Rape Culture and institutional Response: Perspectives from Men in Greek LifePublic Deposited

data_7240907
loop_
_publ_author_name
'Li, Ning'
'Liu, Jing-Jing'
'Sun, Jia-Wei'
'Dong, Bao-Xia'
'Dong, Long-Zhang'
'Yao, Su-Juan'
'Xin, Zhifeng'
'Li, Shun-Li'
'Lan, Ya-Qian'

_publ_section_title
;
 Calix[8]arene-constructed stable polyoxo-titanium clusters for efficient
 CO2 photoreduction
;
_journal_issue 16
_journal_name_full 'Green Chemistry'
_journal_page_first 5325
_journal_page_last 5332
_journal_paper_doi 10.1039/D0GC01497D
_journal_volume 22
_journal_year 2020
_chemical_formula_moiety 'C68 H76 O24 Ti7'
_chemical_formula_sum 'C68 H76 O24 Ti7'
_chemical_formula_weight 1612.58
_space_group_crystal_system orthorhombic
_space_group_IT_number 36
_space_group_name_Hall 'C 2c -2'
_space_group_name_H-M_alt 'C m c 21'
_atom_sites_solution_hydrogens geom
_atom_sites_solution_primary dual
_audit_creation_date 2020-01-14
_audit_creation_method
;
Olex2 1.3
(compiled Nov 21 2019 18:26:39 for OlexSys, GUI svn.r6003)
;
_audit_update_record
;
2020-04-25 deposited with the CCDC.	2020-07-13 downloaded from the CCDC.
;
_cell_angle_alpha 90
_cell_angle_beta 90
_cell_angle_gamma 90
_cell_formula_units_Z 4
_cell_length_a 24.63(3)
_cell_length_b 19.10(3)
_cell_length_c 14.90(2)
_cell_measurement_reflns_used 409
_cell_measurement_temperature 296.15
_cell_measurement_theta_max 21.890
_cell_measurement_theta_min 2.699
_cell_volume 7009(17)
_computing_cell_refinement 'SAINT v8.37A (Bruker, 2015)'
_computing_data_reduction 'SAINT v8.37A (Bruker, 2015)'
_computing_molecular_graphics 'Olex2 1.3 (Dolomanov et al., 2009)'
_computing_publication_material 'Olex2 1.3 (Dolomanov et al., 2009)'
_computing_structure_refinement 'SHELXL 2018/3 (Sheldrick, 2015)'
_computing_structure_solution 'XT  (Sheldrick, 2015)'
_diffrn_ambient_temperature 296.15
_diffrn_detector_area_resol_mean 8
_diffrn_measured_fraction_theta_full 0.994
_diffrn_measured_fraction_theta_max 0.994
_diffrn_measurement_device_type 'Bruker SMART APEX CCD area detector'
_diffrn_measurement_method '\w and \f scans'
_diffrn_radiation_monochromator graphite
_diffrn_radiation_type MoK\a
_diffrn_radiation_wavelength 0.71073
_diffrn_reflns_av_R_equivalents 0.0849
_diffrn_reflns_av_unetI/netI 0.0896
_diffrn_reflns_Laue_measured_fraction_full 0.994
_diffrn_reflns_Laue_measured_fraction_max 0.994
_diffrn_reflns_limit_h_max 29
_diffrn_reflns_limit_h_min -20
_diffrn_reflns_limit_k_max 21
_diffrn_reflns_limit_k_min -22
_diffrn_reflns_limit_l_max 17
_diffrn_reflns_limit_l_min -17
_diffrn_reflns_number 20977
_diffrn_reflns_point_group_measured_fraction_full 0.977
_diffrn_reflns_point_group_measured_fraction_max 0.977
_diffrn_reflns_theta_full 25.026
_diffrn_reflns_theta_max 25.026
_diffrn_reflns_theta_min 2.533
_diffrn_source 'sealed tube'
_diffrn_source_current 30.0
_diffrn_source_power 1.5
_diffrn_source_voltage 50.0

On college campuses, one in five women will experience sexual assault in some capacity over the course of their undergraduate experience. College men in fraternities are three times more likely to commit sexually assaultive acts than non-Greek students. Despite pervasive knowledge that fraternity members are often involved in rape on college campuses, research has not fully examined the norms, attitudes, and behaviors that might underlie and perpetuate sexual assault in fraternities. Further, few studies have covered what constitutes effective sexual assault prevention workshops in the organizations. The present study examined the sociocultural narratives and scripts that perpetuate rape culture in Greek fraternities using in-depth interviews with fraternity members (n=12) at a mid-sized private university. Analytic open-coding of data established major themes to include social power and privilege, emphasis on image, homogeneity, and hypermasculinity, all of which contribute to the objectification of women and the perpetuation of rape culture in fraternities. Further, this study sought to identify how prevention programming can better align with the perspectives and experiences of fraternity men by examining current rape prevention workshops in place at this university and interviewing administrators and student facilitators (n=4) involved in the design and content of these programs. Finally, this study assessed how workshops can be more effective in preventing sexual assault in college. It can be concluded that workshops are designed in order to address rape culture; however, there is reason to believe these measures may not be sufficient.
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